Conversion Rate Gremlins: Part 1

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We work with a lot of large ecommerce clients, helping them with Google Analytics strategy, collecting marketing partner data for dashboard reporting, and deep analysis of their site (and business) performance. E-commerce retailers are in a position that comes with significant benefits because they’ve got a direct driver to sales. This just so happens to be their biggest risk as well, because if the website isn’t working, it’s bad news … really bad.

E-commerce conversion rate is a metric we spend a lot of time analyzing on behalf of our clients, and it’s not an easy number to figure out. A good way to think about it is as an efficiency metric. If the ratio of visits to transactions begins to fall, then the site is less efficient. It’s taking more visits to result in one transaction. The problem with conversion rate is that it will never tell you what the problem actually is, or if there even is a problem (not all reductions in conversion rate are bad).

It’s determining the cause of the change that is the challenging part, and there are two primary situations we see when evaluating fluctuations in conversion rate; (1) a sudden drop, and (2) a slow erosion over time. In both of these scenarios, Google Analytics makes it pretty simple to rule out a few major variables right off the bat; reducing your time investment and producing a more comprehensive and actionable result at the end. The big three I hit first are as follows:

1) Device Type

It’s really fast to determine if the decline is specific to desktop, mobile or tablet users with the Mobile Overview report in Google Analytics. Compare a time period of good conversion rate vs a time period of poor conversion rate and you’ll quickly see if one of these three line items is your high-level driver. If desktop conversion rate is down by a significant margin over the others, then you may want to build a custom segment to look at only desktop sessions and run the rest of your analysis on that. As written about in my last article many ecommerce retailers are seeing big time growth in mobile which generally runs at a much lower conversion rate, so hitting this report first can shave hours off your analysis.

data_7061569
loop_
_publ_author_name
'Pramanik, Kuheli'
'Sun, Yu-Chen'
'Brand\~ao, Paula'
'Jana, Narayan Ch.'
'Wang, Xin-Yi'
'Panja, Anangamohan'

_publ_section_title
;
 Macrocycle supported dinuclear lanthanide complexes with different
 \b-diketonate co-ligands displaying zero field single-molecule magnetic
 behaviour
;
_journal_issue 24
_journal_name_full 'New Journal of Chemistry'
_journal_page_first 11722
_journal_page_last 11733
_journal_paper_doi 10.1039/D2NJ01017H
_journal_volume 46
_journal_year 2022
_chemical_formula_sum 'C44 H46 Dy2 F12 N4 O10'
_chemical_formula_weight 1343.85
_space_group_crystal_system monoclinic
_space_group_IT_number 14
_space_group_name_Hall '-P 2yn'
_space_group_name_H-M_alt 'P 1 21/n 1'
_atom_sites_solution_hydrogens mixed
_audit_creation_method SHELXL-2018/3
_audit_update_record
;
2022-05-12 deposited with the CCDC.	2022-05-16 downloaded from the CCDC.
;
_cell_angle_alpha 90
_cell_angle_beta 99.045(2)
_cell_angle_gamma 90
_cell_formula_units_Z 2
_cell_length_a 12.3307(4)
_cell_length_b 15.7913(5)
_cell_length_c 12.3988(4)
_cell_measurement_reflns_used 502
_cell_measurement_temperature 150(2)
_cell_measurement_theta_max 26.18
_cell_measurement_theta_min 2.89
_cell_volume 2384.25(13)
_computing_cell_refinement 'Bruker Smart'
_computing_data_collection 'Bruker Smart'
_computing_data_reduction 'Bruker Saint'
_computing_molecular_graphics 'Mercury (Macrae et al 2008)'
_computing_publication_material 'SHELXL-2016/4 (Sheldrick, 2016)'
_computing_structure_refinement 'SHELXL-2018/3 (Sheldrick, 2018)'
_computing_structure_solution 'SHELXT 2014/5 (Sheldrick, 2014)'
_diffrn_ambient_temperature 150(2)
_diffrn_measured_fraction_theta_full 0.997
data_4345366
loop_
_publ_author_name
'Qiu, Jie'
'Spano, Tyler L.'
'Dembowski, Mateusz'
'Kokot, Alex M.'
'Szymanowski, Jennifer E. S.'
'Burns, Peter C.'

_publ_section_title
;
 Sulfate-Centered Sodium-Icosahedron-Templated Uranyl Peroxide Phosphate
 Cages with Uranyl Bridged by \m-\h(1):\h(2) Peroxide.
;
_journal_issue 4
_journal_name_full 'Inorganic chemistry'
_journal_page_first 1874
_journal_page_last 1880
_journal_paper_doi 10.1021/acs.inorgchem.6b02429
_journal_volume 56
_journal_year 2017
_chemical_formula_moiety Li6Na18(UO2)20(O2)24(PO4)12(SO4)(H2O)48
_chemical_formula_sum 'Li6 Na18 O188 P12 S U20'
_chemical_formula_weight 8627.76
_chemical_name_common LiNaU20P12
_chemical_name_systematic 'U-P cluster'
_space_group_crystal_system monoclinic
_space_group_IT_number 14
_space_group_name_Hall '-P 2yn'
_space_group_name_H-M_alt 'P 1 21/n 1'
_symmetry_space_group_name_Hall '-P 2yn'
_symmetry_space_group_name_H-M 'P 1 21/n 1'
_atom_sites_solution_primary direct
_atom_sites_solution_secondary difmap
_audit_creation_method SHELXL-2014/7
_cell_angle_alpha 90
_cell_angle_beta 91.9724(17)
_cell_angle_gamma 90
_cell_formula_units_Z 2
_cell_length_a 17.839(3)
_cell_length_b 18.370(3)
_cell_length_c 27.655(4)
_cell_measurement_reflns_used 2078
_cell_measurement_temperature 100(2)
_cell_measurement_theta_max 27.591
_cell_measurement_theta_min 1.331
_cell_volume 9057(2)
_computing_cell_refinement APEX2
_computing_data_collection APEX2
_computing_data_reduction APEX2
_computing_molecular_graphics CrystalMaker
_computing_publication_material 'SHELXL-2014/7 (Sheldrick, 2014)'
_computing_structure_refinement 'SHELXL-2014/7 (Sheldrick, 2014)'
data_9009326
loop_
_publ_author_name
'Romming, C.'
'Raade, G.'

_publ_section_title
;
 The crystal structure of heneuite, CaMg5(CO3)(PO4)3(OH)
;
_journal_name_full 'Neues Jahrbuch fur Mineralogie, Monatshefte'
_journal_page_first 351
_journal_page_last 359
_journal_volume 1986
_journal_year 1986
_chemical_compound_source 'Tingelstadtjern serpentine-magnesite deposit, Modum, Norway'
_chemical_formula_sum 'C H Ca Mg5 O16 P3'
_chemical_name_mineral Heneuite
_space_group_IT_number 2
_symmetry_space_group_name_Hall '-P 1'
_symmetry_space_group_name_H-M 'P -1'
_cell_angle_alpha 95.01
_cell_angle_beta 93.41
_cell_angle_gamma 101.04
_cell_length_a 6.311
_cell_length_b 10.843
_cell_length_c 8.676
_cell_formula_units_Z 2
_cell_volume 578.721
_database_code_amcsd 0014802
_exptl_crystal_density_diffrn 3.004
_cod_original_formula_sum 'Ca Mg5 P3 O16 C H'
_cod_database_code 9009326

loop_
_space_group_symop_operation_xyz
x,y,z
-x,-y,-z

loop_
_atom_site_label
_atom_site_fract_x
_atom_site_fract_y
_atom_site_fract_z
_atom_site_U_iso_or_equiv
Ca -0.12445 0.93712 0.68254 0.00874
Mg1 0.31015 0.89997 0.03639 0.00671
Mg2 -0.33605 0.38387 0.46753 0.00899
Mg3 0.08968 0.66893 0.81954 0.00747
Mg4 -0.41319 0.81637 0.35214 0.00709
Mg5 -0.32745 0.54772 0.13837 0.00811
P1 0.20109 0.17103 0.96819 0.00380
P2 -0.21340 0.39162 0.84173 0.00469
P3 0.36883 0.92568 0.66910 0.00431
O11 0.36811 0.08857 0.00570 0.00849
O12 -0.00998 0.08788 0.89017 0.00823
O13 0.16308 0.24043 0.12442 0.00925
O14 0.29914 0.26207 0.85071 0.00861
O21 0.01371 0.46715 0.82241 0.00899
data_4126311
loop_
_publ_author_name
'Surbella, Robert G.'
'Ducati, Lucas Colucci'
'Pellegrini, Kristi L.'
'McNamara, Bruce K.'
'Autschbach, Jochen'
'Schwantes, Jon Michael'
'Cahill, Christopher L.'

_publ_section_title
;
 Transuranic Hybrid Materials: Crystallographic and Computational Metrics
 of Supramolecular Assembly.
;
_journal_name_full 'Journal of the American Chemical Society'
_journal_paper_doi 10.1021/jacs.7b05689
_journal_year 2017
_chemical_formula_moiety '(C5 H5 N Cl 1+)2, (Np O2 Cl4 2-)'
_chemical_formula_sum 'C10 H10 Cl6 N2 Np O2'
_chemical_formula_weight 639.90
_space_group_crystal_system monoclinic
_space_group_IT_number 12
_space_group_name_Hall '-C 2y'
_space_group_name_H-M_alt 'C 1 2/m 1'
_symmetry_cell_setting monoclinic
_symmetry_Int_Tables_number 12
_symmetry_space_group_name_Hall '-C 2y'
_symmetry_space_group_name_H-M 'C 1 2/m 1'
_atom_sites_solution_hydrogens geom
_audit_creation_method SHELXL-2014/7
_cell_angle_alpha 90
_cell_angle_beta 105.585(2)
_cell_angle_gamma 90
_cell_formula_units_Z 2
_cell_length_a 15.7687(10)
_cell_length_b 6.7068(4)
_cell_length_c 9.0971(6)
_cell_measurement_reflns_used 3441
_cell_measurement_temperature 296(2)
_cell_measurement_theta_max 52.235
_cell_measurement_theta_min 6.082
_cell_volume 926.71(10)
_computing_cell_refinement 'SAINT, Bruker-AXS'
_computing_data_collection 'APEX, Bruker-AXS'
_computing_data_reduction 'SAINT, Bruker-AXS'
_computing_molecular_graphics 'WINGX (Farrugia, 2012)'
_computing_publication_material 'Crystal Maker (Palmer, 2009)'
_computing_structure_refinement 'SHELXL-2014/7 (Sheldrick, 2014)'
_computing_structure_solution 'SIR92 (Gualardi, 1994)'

2) Traffic Medium

Use the All Traffic report under the Acquisition menu item, and select Medium, to see a quick view of your main traffic acquisition buckets against conversion rate. Again, you’ll compare two time periods here and you’re looking for the medium(s) that may be driving the ecommerce conversion rate decline. Generally this look should be limited to your top 5-8 traffic sources since we’re just looking for the big impact items to see if there’s a single driver. If there is, then again a custom segment may be the ticket for deeper analysis, or simply drilling into that medium to see if there’s a specific source driving down conversion rate. If a medium/source is identified, then tracking down the cause just got a whole lot easier.

3) Landing Pages

This one can be a little more tricky if you’ve got a complex site, but it is a good one to consider up front especially if device and medium turned up dry. If there are specific pages or groups of pages that are not resulting in ecommerce conversions, and they’re a significant share of traffic, then focusing analysis on those pages will put you miles ahead of where you would have been otherwise. It’s possible that something is wrong with a page that visitors are landing on that could be pushing them away from the site, that’s what this report is great at identifying. If your site is more complex, use the filter box to search for big groups of pages (ex. content categories, product types, site sections, etc)…. Google Analytics will provide you a calculated ecommerce conversion rate for all pages that are returned from that search filter. This approach is especially good for identifying groups of content that aren’t working. You’ll find this report in the site content section under the behavior menu.

So, there you have it: Three quick-hit reports that can eliminate a number of variables for any conversion rate analysis. These are my three go-to reports when a question comes up around conversion rate, and it generally takes me less than 20 minutes to get through these. If results are down across each of these somewhat equally, then things just got a lot more involved and that’s when the fun begins. But we’ll save that for Part 2 of this series.

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